Thanks to Keilani and Vickie for sharing links related to the case of the fire protection user fee that didn’t get paid.
Many are condemning the policy and the policymakers (not the firefighters themselves, said to be constrained by the ordinances in place). However, do note that the services were from a neighboring jurisdiction. Non-residents, outside the jurisdiction, are informed they must pay if they want coverage. Consider the residents inside the jurisdiction who would presumably be subject to a higher tax burden to cover NON-residents were there no fee structure in place for those who want the benefits of the protection but live outside the taxation border. Not an easy situation – but highlights the issues of jurisdictional tax/service packages; insurance-style schemes (premium must be paid in advance, not after a loss) vs. user fees (could be paid after the fact – but how many would be willing to do so? You can also find stories of angry people who receive bills for emergency services, such as wilderness rescues – so a user fee approach would be no guarantee of satisfying people); and how insurance systems of any kind have to be structured to avoid moral hazard and adverse selection.
The Freakonomics blog post addresses the issue of excludability of fire protection which can differ depending on how far apart houses are (think about this – you should be able to understand it based on what we have worked through). What that post does not address, however, in suggesting that a mandatory tax should be used rather than an annual payment, is that the homeowner who experienced the loss is OUTSIDE the boundaries of the relevant taxing jurisdiction (the “city” of South Fulton). Within the boundaries, it sounds as though city residents receive fire protection services as part of the tax/service package. Outside the boundaries, the fire protection services are available on an insurance-type scheme; pay the annual premium and you receive the services. Choose not to or forget, and you don’t. This is not as illegitimate as many are making it seem; it is very similar to all kinds of insurance we all purchase. If the residents outside of the city limits want more fire services without insurance premia, they could in theory request annexation into the city (become part of the same tax/service package); or they could pressure the county to provide fire services at a LARGER jurisdictional level; or they could band together in a mutual aid association that establishes its own fire protection service (these are theoretical options; for political or regulatory reasons they may not all be equally practicable).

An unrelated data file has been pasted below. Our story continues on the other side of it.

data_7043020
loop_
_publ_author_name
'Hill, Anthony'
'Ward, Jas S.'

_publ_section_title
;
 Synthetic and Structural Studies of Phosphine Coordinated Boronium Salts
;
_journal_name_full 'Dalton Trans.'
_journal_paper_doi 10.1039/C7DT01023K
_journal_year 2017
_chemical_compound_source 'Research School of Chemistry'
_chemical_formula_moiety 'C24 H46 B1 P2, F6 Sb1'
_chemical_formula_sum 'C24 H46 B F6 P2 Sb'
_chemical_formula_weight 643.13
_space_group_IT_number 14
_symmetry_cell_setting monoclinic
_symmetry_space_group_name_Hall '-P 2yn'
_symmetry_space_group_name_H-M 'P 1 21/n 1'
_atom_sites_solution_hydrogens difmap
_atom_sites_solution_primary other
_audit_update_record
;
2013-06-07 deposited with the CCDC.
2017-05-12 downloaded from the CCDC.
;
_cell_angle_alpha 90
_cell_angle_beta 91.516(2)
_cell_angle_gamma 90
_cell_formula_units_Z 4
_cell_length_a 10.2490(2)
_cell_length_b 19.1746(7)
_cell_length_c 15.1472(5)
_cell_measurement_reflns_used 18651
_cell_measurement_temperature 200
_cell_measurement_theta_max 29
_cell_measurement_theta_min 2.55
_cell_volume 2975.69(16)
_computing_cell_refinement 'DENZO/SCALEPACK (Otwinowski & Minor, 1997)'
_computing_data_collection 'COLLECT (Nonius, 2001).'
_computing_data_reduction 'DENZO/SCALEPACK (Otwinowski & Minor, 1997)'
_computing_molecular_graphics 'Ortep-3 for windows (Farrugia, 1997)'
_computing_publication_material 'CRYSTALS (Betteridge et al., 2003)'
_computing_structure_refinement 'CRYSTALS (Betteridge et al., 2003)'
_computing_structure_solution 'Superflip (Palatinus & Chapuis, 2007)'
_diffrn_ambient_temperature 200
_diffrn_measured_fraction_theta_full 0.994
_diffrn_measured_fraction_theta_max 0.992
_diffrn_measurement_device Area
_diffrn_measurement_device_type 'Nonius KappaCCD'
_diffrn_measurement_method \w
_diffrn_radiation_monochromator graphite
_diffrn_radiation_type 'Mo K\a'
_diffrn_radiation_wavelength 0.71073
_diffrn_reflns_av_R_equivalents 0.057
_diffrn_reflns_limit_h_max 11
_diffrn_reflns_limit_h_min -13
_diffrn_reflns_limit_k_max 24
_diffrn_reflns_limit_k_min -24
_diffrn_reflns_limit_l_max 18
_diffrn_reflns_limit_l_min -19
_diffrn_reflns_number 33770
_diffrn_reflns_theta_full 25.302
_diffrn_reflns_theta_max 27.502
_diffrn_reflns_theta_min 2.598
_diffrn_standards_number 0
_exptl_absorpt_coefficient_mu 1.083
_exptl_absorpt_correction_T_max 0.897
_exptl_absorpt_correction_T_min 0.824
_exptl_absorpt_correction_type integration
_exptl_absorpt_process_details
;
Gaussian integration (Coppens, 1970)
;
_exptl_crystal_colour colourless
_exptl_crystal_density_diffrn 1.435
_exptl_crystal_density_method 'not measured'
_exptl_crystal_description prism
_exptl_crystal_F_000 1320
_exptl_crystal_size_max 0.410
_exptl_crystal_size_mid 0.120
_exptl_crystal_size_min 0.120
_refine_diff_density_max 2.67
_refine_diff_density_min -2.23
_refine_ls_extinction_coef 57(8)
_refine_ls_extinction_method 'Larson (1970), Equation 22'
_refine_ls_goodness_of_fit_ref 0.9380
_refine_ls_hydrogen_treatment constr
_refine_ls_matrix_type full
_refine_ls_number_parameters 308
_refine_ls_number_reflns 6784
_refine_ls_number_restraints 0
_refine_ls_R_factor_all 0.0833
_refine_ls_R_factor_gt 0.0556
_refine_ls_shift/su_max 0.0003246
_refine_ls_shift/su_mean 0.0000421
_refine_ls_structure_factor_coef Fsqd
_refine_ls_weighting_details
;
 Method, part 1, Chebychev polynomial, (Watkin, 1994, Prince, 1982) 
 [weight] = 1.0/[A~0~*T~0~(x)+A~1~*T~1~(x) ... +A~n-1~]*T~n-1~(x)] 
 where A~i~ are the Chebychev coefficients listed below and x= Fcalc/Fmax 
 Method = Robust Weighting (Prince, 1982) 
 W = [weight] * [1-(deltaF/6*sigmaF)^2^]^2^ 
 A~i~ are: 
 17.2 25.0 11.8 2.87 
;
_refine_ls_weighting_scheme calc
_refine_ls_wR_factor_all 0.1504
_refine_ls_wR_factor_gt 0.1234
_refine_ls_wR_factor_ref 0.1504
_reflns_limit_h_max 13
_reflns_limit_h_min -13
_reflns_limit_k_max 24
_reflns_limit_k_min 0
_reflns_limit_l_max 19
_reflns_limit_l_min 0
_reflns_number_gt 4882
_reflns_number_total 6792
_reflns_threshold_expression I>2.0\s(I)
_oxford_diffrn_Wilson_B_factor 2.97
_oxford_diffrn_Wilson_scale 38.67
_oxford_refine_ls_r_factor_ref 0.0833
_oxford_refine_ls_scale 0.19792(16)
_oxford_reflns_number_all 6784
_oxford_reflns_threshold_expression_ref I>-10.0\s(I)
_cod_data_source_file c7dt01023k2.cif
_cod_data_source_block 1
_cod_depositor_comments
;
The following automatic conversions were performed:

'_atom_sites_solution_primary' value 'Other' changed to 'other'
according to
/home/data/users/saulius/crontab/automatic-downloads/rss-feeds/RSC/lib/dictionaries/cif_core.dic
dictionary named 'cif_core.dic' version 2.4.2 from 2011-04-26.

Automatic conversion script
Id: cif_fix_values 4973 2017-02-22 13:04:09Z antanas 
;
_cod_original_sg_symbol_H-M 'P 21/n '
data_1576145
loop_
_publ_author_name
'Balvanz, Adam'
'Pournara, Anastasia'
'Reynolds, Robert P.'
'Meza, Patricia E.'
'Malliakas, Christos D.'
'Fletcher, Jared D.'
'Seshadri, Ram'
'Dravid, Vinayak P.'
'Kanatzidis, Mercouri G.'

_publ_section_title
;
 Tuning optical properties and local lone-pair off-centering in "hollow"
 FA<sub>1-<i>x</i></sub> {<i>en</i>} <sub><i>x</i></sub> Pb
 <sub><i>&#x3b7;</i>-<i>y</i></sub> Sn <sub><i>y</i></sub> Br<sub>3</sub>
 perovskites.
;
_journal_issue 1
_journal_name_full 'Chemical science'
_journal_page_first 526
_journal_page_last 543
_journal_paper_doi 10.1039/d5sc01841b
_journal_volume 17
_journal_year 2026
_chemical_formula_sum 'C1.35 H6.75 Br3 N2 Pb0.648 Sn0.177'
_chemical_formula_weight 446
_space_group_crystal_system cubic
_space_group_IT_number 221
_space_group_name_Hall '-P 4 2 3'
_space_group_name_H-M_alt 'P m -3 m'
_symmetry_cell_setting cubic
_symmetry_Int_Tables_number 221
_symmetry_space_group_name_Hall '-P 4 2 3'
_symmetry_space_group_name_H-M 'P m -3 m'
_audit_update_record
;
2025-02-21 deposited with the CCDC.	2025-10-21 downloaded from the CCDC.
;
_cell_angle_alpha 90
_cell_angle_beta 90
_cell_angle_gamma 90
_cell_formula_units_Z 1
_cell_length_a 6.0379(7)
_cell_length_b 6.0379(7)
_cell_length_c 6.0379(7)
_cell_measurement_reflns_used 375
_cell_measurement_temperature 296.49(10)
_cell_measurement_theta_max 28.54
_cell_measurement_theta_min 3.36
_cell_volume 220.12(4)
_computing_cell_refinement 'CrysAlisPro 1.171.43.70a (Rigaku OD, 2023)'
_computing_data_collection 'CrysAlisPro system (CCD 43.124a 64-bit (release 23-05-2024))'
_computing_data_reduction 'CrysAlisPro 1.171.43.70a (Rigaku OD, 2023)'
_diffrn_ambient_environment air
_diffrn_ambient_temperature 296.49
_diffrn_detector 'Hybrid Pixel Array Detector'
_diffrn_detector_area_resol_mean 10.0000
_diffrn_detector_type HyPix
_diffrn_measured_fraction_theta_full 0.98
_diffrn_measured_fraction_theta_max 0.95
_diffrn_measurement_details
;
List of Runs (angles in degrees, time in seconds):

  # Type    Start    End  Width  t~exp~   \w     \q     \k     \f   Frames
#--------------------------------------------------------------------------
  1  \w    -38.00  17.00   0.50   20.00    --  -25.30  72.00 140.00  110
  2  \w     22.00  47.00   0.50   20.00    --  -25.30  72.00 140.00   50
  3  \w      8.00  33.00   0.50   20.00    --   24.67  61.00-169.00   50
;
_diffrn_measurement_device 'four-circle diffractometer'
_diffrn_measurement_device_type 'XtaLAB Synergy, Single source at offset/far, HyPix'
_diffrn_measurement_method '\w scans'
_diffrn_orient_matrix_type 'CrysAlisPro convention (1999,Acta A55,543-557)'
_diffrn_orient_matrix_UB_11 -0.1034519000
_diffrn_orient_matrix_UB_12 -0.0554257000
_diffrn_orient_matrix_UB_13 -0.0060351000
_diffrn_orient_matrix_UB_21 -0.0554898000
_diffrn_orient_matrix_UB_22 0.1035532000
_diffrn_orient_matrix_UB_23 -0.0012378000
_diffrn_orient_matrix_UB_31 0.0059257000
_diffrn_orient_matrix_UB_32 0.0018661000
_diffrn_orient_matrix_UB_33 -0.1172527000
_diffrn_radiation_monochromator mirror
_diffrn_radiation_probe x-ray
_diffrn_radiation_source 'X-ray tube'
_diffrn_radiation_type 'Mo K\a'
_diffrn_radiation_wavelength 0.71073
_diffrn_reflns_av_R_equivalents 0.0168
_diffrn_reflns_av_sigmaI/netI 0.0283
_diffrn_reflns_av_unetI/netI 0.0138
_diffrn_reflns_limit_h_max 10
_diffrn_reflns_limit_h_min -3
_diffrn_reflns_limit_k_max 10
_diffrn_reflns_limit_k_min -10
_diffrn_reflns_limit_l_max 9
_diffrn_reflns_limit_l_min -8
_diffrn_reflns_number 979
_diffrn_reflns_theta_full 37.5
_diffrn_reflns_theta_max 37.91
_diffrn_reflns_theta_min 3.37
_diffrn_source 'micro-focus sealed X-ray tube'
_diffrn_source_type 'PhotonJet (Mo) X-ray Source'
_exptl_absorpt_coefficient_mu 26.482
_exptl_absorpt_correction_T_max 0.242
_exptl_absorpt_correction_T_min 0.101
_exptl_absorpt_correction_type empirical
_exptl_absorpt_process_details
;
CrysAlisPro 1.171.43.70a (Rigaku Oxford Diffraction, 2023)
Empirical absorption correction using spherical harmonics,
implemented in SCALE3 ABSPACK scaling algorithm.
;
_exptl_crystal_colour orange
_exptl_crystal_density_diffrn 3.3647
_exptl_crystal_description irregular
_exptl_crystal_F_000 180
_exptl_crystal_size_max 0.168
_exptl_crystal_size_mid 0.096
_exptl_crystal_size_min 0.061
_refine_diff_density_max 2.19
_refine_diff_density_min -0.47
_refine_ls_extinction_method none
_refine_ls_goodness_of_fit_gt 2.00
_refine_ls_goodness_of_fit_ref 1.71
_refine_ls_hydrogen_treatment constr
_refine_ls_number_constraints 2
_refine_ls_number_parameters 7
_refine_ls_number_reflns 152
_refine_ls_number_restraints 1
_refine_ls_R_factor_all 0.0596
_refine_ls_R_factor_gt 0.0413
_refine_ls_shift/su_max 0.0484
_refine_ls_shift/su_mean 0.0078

But if city residents were asked to pay more city taxes to subsidize the fire protection needs of those outside the city, they might find that inequitable, and in an environment with widely spaced houses (as the blog author notes), also unjustifiable on market failure/efficiency grounds.
Story on the episode: http://www.wpsdlocal6.com/internal?st=print&id=104052668&path=/news/local
Dan Hamermesh blog post on the NYTimes “Freakonomics” Blog: http://freakonomics.blogs.nytimes.com/2010/10/06/when-your-house-is-burning-down-how-good-is-a-public-good/